Milan Mandaric will be remembered less for the money he pumped into Sheffield Wednesday than the heart he put back into the club.
It’s his proudest legacy ... getting the lifeblood circulating again rather than the emergency infusion.
It’s doubtful whether any successor, however wealthy and successful, could hope to command more affection. And Dejphon Chansiri would admit that, unlike Mandaric, he is not (yet) a football nut.
But one trait Milan insists they share is being “bad losers.”
You could ask any of Mandaric’s managers about that! And about how he wears his heart on his sleeve.
From first impressions, Chansiri is hard to read. Inscrutable is the word that comes to mind. So what is the Thai tycoon really like?
“He’s a very ambitious guy, he doesn’t want to lose,” says Mandaric, sitting alongside this column for the final time.
“He just sees here a big club that needs to go to the Premier League. He will spend the money to do it. He would hate to lose it without meaning.
“I believe he has the capability and the desire. He’s honest, has a great family and a good reputation.
“He will spend the money when it’s needed.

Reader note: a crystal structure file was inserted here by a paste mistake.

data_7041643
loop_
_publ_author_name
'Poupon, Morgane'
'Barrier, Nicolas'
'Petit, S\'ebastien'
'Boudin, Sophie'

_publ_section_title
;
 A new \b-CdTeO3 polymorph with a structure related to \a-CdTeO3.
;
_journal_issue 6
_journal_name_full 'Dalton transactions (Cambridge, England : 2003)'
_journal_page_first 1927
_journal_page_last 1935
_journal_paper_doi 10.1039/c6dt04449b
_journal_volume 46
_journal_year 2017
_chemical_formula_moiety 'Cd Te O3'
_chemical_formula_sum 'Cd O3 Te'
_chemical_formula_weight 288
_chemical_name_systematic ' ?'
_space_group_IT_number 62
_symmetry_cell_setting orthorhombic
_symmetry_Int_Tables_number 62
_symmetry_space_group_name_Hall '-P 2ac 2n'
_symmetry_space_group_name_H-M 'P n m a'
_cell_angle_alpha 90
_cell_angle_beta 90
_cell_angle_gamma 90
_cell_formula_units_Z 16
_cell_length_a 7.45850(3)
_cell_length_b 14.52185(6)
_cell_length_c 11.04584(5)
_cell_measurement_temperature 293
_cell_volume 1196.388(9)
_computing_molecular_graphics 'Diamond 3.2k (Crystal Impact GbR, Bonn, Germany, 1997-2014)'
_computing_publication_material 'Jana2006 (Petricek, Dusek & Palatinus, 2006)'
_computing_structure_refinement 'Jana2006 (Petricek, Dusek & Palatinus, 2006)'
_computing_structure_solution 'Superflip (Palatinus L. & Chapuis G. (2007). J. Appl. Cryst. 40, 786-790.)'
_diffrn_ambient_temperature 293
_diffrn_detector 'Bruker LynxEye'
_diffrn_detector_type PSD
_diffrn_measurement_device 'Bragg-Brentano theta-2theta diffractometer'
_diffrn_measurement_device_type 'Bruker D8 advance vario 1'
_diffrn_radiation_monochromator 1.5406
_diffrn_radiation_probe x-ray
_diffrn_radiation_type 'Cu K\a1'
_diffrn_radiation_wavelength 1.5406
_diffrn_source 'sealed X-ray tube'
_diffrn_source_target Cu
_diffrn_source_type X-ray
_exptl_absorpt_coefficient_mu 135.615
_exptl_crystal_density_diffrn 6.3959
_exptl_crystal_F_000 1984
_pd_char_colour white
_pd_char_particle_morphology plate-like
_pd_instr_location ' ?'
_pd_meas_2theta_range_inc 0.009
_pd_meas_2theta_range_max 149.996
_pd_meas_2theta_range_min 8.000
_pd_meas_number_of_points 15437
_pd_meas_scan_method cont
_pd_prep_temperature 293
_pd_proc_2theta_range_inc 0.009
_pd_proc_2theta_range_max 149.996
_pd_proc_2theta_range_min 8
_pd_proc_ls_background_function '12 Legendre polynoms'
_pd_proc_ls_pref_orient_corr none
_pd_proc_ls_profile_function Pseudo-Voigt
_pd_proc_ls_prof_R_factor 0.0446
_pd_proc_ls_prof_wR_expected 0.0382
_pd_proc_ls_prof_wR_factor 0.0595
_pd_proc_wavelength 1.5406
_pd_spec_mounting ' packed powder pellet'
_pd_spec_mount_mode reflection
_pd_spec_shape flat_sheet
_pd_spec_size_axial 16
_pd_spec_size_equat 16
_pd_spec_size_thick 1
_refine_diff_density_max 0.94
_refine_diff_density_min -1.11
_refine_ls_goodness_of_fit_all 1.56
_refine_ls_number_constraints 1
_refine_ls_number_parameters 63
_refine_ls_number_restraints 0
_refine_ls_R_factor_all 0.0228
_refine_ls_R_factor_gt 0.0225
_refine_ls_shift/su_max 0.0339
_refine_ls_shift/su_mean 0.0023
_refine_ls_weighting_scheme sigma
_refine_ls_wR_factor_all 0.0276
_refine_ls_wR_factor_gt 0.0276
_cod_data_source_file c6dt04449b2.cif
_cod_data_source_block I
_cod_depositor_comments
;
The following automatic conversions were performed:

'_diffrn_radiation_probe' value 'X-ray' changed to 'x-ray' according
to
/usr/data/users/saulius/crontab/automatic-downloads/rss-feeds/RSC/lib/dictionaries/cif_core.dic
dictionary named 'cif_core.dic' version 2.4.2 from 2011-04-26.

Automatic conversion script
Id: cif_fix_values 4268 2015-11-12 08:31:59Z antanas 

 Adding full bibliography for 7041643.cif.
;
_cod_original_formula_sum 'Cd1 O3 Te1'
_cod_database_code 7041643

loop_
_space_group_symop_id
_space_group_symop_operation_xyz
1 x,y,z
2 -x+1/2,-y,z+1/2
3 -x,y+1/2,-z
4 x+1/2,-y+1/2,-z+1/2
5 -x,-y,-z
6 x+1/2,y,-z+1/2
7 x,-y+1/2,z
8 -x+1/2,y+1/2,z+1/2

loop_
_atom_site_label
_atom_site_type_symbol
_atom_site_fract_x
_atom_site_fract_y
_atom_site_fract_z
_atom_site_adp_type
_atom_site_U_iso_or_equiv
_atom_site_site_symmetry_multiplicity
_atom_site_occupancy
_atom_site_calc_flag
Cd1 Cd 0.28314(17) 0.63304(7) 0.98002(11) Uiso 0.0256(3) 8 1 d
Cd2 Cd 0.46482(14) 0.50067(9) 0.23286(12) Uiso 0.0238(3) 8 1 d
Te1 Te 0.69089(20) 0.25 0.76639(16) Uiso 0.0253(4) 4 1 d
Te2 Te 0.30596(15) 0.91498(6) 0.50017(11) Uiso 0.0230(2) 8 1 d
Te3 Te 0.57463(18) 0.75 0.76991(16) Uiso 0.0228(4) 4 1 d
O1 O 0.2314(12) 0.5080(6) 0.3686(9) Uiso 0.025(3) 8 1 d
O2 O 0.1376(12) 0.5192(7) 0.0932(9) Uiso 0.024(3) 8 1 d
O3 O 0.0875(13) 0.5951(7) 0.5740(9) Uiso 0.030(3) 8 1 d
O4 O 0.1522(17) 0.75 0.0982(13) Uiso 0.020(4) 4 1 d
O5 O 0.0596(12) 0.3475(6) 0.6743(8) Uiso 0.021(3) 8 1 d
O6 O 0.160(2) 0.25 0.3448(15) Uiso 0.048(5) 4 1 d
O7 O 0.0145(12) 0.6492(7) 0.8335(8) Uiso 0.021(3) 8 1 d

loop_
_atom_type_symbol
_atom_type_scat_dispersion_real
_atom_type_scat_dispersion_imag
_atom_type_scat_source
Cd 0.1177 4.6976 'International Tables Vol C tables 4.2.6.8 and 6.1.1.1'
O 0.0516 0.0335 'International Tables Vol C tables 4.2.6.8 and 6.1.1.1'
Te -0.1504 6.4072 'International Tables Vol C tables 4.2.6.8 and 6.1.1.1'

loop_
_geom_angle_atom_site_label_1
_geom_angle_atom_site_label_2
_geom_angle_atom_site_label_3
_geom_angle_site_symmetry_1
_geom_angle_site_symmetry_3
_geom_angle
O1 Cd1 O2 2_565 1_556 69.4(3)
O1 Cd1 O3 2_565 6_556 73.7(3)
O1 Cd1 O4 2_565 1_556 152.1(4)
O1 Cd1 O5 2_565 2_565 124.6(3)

“And when he commits to something. . . well, he’s very committed.
“He’s going to go for it and deliver.
“And he’s going to be a bad loser, which is good.”
As you are then, Milan? “You can say that again!”
But, for all the fervour of Chansiri’s young mascot son, he’s not a natural lover of the game.
“No, but he’s getting there,” says Mandaric. “He’s catching up quickly enough to fall in love with the game and the club.
“To be honest, it’s hard to make mistakes at a club like this because you just go with emotional feelings. Yes, you’ve got to control that somewhat; you can’t be reckless but you can still keep your business head and spend the money as an investment.”
Mandaric admits there will be agreed extras for him if (he says “when”) Wednesday return to the top flight. That’s on top of the £37.5m sale price that included clearing debts.
But you believe him absolutely when he says that, beyond getting more than his money back, “this was not a money mission but a mission for the love of the game and this club.”
I’d describe the Serbian-American as a football thrill-seeker, even at 76.
As he puts it: “If I have more money or less money I can live the same style of life.
“What I’ve experienced here is special and something you can’t buy.
“My legacy is worth a lot more to me than money.”
And Sheffield Wednesday are worth a lot more, in all senses, for your presence, sir.
Farewell Milan – and I’ll believe you have retired when I see the rocking chair.